The U.S. State Department released its annual Country Reports on Terrorism 2016, where it assesses for the U.S. Congress the status of terrorist threats in various nations around the world.
The document refers to Georgia as “a longstanding member of the Global Coalition to Defeat ISIS” and “a solid U.S. global security partner,” which is “actively engaged on counterterrorism issues at the international, regional, and bilateral levels.”
The report stresses that “Georgia remains the largest troop contributor per capita, the largest non-NATO contributor, and the fourth-largest troop overall contributor, after only the United States, Germany, and Italy, to the NATO-led Resolute Support Mission (RSM) in Afghanistan, with more than 870 troops deployed.”
It is noted in the document that, according to the press reports, there were about 50 to 100 terrorist fighters from Georgia in Syria and Iraq as of the end of 2016. Besides, “given Georgia’s geographic location, Islamist extremists have transited through the country between the Russian Federation’s North Caucasus, Iraq, Syria, and Turkey.”
The report says Georgia has improved its border security, in part due to its goal of attaining visa-free travel to the European Union, but lists the country’s “lack of control over the Russian-occupied territories of Abkhazia and South Ossetia” among the factors that limit its ability to secure the borders. The document also notes that “with significant U.S. support, the Georgian Coast Guard is better equipped to patrol the country’s maritime borders, with the exception of Russian-occupied Abkhazia’s coastline.”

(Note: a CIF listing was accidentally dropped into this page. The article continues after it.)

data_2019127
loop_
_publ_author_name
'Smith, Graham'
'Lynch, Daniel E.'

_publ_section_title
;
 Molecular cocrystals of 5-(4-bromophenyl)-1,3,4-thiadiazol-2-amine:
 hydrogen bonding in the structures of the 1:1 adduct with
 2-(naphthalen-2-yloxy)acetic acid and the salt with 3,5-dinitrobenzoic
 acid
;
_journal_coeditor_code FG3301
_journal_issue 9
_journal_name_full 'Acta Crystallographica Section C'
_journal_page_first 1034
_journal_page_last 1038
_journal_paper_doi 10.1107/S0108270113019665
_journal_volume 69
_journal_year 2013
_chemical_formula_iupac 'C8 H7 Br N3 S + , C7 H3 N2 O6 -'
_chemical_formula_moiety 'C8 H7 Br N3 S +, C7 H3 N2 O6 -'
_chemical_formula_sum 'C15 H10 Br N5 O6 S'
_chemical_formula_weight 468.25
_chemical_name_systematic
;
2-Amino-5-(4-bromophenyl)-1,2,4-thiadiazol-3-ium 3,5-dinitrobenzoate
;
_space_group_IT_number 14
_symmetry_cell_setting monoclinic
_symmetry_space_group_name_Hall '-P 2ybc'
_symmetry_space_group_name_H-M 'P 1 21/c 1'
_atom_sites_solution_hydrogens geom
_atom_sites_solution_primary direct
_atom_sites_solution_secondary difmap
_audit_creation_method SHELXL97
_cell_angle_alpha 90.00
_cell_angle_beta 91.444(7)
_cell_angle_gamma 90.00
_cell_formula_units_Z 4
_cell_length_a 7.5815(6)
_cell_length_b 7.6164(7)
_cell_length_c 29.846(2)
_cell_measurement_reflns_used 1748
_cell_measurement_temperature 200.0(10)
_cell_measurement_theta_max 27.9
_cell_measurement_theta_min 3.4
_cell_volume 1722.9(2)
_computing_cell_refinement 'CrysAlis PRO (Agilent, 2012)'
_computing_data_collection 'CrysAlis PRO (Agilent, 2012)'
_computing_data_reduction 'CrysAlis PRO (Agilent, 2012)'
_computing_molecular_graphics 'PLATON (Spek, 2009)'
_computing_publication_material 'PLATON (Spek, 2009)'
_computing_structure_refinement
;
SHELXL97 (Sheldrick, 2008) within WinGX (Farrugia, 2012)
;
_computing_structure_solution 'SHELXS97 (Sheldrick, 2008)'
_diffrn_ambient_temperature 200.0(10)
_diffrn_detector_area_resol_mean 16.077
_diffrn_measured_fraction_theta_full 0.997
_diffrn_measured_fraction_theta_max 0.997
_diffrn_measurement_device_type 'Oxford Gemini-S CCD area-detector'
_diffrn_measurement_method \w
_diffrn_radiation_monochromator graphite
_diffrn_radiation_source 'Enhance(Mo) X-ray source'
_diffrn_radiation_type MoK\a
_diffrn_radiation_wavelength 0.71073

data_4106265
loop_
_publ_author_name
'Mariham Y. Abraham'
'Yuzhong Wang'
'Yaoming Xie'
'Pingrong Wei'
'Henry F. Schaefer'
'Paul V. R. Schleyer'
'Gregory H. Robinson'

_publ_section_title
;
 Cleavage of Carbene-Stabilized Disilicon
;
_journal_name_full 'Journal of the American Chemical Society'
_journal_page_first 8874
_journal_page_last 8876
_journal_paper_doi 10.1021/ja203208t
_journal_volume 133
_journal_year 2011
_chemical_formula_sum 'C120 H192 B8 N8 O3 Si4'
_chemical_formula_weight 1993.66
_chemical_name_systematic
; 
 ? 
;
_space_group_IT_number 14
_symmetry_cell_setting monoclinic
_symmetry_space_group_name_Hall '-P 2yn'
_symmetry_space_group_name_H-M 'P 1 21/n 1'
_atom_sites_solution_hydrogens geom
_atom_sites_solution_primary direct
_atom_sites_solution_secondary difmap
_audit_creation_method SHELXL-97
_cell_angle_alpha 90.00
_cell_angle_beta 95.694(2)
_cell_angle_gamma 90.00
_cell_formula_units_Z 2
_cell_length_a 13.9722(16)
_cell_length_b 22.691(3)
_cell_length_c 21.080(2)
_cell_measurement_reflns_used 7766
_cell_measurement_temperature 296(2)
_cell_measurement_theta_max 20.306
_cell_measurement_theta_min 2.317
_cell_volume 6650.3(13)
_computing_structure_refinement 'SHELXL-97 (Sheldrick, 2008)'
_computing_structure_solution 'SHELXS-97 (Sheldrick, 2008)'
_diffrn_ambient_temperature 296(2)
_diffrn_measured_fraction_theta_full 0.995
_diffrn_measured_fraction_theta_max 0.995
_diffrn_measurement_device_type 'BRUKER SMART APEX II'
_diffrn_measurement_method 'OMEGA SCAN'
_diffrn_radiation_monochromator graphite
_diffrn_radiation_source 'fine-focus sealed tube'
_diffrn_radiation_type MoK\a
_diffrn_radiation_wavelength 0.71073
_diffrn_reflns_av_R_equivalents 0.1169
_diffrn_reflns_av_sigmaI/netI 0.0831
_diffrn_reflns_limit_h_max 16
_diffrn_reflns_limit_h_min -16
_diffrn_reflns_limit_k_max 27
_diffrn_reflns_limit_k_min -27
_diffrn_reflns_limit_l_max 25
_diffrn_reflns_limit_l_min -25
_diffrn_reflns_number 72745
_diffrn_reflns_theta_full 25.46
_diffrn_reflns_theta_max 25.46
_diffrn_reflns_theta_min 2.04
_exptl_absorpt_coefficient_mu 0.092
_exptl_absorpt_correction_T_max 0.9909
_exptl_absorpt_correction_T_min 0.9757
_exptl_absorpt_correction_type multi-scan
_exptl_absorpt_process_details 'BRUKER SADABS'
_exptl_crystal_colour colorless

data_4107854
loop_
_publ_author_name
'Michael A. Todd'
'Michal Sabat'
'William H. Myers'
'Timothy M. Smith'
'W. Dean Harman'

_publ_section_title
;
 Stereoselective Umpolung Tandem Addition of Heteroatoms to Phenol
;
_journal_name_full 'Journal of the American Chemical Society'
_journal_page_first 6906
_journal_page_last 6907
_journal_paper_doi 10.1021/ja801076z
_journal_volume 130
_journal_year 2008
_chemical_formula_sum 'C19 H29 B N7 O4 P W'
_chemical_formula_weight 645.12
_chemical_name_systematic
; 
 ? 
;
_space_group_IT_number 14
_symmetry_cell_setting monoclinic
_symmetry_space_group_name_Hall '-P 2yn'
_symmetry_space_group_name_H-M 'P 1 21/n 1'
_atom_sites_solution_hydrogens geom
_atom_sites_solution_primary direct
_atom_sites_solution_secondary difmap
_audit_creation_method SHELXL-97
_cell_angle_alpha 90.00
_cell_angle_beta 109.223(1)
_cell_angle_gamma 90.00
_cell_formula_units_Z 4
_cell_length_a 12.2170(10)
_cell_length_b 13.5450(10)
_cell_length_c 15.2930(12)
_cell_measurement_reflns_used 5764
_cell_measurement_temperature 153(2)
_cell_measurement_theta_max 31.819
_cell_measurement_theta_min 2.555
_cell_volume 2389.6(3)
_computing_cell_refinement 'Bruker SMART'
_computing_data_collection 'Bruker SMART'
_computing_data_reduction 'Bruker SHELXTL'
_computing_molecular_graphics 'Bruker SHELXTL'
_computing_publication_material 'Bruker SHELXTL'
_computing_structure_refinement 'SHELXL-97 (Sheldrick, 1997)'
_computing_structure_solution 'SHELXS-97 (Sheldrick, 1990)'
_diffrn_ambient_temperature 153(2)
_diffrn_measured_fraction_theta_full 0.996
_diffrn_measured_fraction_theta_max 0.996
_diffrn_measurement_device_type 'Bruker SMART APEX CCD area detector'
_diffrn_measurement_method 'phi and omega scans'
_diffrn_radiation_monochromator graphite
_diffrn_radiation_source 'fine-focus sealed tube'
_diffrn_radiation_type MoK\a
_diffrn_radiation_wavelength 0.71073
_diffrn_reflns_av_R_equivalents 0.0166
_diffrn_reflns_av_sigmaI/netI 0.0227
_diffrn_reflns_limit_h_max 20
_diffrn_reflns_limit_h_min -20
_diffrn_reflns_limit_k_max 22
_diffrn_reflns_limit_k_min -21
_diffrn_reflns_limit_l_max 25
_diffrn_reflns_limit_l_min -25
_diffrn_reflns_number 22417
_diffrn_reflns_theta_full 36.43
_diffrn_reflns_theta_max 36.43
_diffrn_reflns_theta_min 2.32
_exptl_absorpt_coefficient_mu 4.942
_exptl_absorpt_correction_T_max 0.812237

According to the report, “Georgia continued to enhance its counterterrorism legislation in 2016,” while the country’s State Security Service “is generally well-equipped and well trained.” The report concludes that “overall, the government is largely capable of detecting, deterring, and responding to terrorism incidents.”
At the same time, the report says that beyond law enforcement measures, Georgia is also implementing programs aimed at preventing radicalization of vulnerable populations, particularly in the Pankisi Gorge.
The text has been updated on July 21, in accordance with the final version of the Country Reports on Terrorism 2016 on the U.S. State Department’s website.